On Aug. 12, the opening day of South Carolina’s deer season, Leyton Weaver sat in a raised blind on a private parcel in Bamberg County. Weaver, 10, was accompanied by his 21-year-old brother-in-law, Jamin Stoltzfus. The two were overlooking a grassy power line with a clear-cut nearby—the same spot where their trail cameras had showed a few nice bucks feeding several days earlier.
“It was an evening hunt because it was so hot, well into the 90s, and we knew deer only would be moving later in the day,” Leyton’s father Lawayne tells Outdoor Life.
After starting their sit around 5:30 p.m., Leyton and Stoltzfus had waited in the stand for about an hour without seeing a deer.
“Then five does showed up,” Leyton says. “[But] it’s bucks only, even during the youth season, so we watched them move off and disappear.”
Awhile later, he looked up again and saw what he thought was another doe.
“But Jamin looked at it carefully with binoculars and said it was a good buck,” Leyton continues. “And then he told me to shoot.”
Leyton wasted no time getting his scoped .243 on the buck, which stood 50 yards away with its head behind a bush. He settled the crosshairs behind its shoulder and squeezed.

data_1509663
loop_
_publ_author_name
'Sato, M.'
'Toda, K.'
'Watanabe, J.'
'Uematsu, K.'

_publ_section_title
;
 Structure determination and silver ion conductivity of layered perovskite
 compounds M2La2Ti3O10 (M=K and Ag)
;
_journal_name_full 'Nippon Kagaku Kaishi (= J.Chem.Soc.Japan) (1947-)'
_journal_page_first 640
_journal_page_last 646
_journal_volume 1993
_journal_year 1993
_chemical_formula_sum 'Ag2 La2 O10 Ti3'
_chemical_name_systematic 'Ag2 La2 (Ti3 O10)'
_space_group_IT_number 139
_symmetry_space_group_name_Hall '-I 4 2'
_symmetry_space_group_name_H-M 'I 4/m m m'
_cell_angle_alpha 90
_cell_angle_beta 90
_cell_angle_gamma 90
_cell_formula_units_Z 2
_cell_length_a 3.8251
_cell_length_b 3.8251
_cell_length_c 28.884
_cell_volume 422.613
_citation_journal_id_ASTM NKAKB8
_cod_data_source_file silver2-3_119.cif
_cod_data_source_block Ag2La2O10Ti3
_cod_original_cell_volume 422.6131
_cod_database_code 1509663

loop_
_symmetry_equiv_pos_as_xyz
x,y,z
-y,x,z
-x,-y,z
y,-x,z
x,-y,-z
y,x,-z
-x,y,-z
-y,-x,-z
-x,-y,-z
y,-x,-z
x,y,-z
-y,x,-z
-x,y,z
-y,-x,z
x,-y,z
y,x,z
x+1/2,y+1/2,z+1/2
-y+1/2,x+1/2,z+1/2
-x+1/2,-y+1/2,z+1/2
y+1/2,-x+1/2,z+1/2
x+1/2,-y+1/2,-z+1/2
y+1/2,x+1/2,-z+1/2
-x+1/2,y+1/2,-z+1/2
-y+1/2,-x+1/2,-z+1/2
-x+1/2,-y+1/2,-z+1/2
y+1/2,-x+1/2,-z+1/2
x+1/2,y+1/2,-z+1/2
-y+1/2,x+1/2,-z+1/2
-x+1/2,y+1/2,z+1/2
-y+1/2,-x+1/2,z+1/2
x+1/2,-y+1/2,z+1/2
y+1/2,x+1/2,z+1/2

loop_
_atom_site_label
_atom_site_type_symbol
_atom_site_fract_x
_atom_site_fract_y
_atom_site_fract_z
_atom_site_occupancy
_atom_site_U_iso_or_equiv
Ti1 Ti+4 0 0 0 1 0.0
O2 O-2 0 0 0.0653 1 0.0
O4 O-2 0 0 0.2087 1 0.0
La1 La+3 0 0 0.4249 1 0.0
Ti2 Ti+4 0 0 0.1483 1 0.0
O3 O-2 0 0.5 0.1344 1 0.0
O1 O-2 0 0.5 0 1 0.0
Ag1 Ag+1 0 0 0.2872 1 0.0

The buck took off after the shot and ran away from their stand, where It quickly disappeared.
“Four other bucks that we didn’t even know were there took off too, scattering in the direction where my buck ran,” Leyton recalls. “Then they all just vanished.”
Stoltzfus climbed down from the blind and walked to where Leyton’s buck was standing when he’d shot. He looked for sign but found nothing. With Leyton still directing him from the stand, Stoltzfus tried re-tracing where the deer had run but he still couldn’t find any blood.
Leyton’s brothers, Anson and Camden, who’d been hunting in a different stand nearby, came to help in the search. They spread out and looked for more than 90 minutes. But as darkness settled in, Leyton’s hopes of recovering the deer looked grim.
“I thought that I’d missed him, because there was no blood, no sign of anything that the buck had been hit,” Layton recalls. “Then Anson called me over and said I should walk up a trail near him. I did, and after walking a little ways, there was the back end of a deer laying on the ground. Its head was in some brush, so I couldn’t see its antlers until I got close. It was my buck.”
The deer had been hit perfectly behind the shoulder. The bullet passed completely through, but there was hardly any blood to track. And even though the deer traveled less than 50 yards from where it was hit, the dense foliage and fading light made finding it a challenge.
By the time they loaded the buck into their truck and started for home, it was well after 9 p.m. As they drove, Leyton says he couldn’t wait for his dad to see his first buck.
“It was really something, a real family event,” Lawayne says. “It’s a real trophy in full velvet. A 9-pointer on a perfect 8-point frame with just over a 21-inch spread.”